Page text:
As sustainability gains traction around globe, in society at large, well as in the business community, the demand for courses and programs focused on sustainability and social responsibility has increased dramatically; and business schools are stepping up to the plate. The Aspen Institute recently released the 2009-2010 edition of Beyond Grey Pinstripes, a biennial survey and popular alternative ranking of full-time MBA programs that integrate sustainability and social responsibility into the curriculum.This year, 149 business schools from 24 countries participated in the survey, up from 111 schools in 18 countries.
In a presentation before national policymakers and analysts recently, leading clean energy venture capitalists, academics and CEOs unveiled the “Gigaton Throwdown,” an assessment of the nation’s clean energy potential that identifies seven industries capable of creating 5 million clean energy jobs and reducing CO2 emissions by 5-7 gigatons by 2020. The report, a collaborative effort between leading researchers at UC Berkeley, MIT, University of Michigan, Stanford, and Drexel University, and clean tech leaders, challenges Washington policymakers to remove obstacles that keep billions of capital investment dollars sitting on the sidelines.
Energy Returned on Energy Invested (ERoEI) – also sometimes referred to as EROI — is a key energy accounting metric that measures the net usable energy that can be obtained from some potential energy source after all of the various energy costs necessary to produce usable energy from the potential energy source have been subtracted from the estimated life time energy production of the potential source.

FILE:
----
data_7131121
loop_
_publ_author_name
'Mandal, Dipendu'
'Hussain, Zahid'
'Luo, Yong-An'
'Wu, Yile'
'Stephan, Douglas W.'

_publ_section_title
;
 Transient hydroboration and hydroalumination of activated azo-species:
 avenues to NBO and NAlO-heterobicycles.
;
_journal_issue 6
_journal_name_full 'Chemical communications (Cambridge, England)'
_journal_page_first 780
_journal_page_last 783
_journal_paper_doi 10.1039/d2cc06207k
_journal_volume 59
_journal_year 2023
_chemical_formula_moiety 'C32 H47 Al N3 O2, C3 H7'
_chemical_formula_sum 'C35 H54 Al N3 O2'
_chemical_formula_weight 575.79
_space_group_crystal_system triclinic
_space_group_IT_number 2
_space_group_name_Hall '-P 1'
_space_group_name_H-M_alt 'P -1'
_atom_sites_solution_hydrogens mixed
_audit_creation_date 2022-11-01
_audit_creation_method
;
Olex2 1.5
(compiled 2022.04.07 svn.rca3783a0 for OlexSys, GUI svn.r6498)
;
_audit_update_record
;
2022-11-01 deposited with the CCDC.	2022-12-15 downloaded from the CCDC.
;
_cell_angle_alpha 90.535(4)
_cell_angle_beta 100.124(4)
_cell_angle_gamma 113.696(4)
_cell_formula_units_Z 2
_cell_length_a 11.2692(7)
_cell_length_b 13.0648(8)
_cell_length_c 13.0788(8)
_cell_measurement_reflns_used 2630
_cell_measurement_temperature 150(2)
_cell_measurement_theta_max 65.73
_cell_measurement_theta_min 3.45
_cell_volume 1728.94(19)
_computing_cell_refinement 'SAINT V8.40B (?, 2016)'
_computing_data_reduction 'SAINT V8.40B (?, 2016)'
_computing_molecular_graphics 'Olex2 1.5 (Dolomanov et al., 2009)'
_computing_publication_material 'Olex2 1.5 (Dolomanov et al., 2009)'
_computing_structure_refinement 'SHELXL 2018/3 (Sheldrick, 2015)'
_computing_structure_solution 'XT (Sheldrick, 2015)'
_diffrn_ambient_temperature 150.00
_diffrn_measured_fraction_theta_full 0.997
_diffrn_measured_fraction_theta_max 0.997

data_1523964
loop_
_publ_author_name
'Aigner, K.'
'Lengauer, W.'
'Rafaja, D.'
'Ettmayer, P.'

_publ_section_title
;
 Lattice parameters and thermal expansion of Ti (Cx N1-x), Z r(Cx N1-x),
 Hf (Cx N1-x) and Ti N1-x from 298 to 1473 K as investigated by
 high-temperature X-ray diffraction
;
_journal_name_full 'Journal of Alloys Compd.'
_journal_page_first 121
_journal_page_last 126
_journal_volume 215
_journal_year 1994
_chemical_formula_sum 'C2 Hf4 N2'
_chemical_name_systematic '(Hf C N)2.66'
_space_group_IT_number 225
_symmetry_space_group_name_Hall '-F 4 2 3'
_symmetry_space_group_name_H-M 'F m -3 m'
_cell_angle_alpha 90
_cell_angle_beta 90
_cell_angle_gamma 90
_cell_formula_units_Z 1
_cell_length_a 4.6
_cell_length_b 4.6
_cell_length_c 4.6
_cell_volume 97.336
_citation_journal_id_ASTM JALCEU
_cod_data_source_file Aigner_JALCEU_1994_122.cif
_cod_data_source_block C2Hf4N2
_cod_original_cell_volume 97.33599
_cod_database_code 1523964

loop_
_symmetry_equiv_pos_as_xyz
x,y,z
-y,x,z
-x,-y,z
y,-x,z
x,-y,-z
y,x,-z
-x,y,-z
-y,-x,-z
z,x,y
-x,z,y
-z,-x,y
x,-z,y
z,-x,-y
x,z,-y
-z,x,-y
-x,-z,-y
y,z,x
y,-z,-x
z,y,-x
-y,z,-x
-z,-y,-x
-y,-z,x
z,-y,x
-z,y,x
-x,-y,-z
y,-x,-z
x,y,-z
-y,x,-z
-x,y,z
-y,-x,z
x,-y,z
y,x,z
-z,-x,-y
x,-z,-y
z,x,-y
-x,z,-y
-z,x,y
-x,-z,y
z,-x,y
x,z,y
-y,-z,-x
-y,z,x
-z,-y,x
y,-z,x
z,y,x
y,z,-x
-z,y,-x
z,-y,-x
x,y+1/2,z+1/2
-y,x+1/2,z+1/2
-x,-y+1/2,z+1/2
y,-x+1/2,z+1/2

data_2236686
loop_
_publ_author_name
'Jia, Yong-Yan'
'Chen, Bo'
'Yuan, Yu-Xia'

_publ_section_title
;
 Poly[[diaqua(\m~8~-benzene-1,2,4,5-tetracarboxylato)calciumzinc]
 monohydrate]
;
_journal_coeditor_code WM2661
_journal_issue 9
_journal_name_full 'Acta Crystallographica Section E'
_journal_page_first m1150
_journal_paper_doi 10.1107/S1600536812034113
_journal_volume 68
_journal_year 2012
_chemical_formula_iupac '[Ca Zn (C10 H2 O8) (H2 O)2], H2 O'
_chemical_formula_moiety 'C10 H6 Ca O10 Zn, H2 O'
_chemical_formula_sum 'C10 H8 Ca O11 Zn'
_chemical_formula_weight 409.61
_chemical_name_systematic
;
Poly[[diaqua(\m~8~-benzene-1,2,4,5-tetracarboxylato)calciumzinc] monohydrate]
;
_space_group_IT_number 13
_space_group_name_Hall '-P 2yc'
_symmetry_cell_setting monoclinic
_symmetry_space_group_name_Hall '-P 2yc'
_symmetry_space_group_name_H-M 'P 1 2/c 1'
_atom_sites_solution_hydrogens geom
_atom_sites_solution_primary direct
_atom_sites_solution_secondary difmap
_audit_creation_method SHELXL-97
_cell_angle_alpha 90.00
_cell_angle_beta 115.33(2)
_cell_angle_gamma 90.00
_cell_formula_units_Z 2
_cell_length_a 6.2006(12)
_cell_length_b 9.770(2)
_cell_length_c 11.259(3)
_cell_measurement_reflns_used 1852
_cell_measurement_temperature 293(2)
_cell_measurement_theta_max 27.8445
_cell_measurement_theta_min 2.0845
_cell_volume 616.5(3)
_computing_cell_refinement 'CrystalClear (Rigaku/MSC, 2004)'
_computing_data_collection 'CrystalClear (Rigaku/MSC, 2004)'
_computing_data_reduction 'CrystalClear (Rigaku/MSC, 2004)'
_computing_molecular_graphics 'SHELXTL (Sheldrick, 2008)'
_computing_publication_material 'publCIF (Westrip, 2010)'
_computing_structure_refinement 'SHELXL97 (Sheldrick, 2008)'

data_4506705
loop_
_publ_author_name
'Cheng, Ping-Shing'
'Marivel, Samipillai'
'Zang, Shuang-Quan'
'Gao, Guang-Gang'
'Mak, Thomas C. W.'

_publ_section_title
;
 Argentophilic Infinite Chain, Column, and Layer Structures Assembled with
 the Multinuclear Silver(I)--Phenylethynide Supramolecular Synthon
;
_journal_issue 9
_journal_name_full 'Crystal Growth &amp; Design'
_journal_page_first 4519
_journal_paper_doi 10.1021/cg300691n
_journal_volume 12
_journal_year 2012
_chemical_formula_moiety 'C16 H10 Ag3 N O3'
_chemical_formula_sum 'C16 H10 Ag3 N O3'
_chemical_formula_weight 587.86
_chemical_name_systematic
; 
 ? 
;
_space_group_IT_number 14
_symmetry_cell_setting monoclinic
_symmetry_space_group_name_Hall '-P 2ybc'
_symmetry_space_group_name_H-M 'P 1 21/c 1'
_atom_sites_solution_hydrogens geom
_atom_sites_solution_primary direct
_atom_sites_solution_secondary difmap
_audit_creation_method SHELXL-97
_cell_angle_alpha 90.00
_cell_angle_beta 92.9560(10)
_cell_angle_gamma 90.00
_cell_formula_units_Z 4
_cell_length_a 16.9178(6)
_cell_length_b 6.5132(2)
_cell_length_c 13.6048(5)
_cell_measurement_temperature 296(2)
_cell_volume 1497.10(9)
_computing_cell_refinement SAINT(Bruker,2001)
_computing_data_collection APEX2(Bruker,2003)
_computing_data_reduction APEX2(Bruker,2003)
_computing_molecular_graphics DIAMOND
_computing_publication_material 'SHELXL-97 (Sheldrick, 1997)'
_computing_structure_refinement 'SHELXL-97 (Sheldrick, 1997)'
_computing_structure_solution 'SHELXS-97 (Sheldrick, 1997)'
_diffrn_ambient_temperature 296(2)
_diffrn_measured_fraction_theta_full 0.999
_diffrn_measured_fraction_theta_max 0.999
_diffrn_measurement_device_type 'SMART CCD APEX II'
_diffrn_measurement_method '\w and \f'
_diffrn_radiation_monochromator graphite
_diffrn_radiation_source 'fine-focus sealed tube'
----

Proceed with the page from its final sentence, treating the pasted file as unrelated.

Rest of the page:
It is rapidly becoming a rather widely quoted statistic, but remains poorly understood by many people who are starting to use it or are becoming exposed to it for the first time. ERoEI is deceptively simple and seems very straightforward, but it masks a complex underlying computation that is subject to some important and arbitrary decisions. These underlying assumptions and boundary decisions have profound effects on the resulting ERoEI figure. For this reason, if for no other, it is important that as wide an audience as possible become more educated about what ERoEI means and how the many assumptions that go into a particular ERoEI calculation can lead to significantly different ERoEI figures for the same energy system.